The Indian rupee fell to a record low on Thursday morning, following a declining trend all year — which economists attributed to rising oil prices, broader emerging market concerns, and strong month-end dollar demand.
It slid to 70.8100 against the dollar, after a previous new low just a day before at 70.475. That marked a 10.97 percent decline since the start of the year.
"Weakening has accompanied rising investment concerns about emerging markets more broadly, as well as a widening current account deficit, itself largely the result of higher oil prices," Deutsche Bank Wealth Management's Tuan Huynh, Chief Investment Officer (Asia Pacific), wrote in a report on Thursday.
More expensive oil leads to a higher import bill for India, a net importer of oil. Higher oil prices also lead to a widening current account deficit — a measure of the flow of goods, services and investments in and out of the country.
Oil prices have been up more than 7 percent since mid-August, DBS Economist Radhika Rao explained in a note following the previous record low on Wednesday. Along with that, end-month dollar demand has also added to the pace of currency sell-off, she said.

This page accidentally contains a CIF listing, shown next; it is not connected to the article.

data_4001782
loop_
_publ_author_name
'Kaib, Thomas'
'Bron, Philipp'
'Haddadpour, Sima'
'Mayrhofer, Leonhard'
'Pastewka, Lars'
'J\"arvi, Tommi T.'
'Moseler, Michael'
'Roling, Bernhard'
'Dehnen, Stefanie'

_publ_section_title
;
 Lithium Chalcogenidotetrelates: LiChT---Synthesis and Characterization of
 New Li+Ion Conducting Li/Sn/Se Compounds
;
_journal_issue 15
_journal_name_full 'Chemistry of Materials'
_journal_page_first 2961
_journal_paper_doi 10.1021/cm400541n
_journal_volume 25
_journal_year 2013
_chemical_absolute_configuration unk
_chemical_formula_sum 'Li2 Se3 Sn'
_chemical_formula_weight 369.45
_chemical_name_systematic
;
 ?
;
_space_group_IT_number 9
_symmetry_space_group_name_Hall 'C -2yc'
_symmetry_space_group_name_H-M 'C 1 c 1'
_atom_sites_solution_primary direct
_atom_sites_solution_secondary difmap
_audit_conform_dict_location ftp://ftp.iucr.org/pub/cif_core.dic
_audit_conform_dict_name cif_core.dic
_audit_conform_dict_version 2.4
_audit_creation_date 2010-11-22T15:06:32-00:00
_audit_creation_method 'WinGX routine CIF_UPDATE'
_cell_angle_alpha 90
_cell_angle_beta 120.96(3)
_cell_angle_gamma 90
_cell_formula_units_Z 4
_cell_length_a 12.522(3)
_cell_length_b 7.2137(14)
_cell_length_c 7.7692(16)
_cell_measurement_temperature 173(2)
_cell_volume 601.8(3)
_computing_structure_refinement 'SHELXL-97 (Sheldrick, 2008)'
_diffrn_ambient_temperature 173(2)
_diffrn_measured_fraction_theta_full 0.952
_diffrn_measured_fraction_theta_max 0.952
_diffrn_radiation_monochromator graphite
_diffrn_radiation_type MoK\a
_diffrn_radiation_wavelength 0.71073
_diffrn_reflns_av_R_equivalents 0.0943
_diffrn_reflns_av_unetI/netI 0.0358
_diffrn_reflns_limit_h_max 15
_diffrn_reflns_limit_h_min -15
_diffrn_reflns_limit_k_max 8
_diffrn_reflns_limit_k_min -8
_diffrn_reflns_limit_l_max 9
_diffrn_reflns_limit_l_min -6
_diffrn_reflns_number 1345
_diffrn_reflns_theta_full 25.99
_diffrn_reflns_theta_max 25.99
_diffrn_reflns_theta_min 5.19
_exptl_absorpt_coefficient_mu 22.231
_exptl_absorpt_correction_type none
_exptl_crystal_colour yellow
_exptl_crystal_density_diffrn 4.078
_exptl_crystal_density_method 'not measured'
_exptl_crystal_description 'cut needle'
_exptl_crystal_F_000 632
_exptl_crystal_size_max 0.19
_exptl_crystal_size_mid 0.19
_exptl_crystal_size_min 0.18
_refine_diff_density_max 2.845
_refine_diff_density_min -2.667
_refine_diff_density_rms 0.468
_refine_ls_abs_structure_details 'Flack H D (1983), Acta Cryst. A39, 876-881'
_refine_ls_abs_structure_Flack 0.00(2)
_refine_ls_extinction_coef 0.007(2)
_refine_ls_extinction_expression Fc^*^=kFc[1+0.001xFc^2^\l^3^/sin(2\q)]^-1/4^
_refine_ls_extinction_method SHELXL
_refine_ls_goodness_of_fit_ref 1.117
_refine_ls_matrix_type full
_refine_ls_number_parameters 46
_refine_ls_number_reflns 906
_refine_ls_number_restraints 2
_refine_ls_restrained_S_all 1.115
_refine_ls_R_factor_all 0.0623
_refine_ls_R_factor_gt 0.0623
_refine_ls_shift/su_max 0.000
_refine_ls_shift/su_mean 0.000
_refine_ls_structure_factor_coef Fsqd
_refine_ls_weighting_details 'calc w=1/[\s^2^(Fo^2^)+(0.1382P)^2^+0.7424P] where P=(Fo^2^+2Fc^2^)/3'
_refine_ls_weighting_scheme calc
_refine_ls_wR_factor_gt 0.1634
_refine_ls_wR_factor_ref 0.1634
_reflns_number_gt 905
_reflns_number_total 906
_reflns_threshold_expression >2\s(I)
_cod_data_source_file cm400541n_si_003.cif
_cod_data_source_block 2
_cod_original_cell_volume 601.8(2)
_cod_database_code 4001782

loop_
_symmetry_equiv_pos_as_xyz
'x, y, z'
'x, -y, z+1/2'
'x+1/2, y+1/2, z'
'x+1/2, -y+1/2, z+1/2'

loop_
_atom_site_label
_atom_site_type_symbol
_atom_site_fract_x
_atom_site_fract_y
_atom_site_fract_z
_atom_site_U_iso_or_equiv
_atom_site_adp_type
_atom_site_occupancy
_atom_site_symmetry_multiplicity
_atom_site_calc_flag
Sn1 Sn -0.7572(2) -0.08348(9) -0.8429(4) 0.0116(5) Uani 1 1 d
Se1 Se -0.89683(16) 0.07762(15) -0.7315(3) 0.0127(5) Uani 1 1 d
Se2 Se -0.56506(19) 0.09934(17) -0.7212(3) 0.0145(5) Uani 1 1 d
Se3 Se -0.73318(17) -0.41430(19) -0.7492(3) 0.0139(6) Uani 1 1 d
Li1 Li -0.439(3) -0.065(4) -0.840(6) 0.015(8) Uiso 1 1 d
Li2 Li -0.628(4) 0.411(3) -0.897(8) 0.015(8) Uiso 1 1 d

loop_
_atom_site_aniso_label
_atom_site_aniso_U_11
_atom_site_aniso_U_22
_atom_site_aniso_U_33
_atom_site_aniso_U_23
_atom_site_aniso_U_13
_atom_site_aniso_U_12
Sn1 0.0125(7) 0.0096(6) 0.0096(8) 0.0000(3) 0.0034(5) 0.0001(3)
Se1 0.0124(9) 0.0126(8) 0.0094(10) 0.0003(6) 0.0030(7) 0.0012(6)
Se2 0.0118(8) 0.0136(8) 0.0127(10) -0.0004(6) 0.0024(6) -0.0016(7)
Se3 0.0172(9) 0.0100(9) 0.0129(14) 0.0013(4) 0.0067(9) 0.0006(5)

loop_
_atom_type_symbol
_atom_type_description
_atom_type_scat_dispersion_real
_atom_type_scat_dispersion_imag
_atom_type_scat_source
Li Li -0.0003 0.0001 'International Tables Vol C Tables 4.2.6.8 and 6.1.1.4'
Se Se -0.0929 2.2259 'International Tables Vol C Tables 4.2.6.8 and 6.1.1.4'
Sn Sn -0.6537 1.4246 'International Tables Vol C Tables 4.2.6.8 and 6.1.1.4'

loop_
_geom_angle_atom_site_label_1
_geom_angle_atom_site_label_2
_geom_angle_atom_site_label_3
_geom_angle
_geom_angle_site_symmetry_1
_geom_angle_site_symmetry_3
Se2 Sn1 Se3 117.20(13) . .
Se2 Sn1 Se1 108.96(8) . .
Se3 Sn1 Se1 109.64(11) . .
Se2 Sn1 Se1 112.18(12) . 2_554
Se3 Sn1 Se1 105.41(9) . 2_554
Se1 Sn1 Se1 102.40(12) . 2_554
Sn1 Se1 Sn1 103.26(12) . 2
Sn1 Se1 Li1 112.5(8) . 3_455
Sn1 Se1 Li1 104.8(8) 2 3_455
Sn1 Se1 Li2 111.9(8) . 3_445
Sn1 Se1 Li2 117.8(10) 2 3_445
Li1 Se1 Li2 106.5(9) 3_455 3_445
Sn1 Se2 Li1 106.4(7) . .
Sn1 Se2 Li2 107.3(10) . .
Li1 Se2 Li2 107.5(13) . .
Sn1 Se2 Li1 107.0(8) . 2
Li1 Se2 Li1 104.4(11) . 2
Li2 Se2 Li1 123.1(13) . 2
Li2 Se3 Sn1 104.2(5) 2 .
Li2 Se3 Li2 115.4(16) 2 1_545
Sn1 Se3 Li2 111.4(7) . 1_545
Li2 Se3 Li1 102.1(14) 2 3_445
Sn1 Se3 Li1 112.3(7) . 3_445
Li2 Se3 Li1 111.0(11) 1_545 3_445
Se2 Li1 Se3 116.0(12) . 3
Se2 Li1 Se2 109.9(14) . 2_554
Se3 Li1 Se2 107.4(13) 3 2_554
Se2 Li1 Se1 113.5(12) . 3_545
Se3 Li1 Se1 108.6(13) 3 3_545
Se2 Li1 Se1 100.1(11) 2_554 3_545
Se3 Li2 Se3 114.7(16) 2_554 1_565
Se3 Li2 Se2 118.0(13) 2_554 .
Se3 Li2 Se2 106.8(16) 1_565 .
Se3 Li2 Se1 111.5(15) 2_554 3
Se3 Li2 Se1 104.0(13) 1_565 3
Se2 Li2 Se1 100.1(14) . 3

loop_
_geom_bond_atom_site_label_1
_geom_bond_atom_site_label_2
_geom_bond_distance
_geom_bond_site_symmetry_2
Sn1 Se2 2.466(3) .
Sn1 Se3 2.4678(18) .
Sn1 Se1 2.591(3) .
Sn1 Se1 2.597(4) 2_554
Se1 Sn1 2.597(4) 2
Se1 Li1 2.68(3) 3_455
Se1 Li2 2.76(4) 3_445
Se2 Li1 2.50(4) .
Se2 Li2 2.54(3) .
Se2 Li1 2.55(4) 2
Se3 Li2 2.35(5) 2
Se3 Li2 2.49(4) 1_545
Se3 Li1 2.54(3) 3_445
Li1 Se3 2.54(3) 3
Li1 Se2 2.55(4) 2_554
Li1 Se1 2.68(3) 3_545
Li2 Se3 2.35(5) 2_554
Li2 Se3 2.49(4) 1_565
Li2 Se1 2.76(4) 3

"Markets get a sense that the authorities are tolerant of a weaker rupee, with little by way of jawboning or verbal intervention," Rao added.
That's despite the sell-off in emerging markets — caused by the lira crisis in Turkey — which has also put pressure on the rupee. For now, Rao explained, India could be choosing to "preserve their bullets" in the event of further developments, which could cause further weakness and require central bank intervention.
"With the US Fed expected to gradually tighten policy rates in (the) rest of 2018 and in 2019, lingering trade war fears and jump in dollar demand domestically … volatility is here to stay," she said.
The Deutsche Bank Wealth Management report predicts that the rupee will depreciate further to 74 against the dollar by June 2019.
"Aside from higher current account deficits, USD strength (and higher U.S. Treasury yields) and the likely widening in the government's fiscal deficit in this pre-election year could continue to weigh on the currency," it said.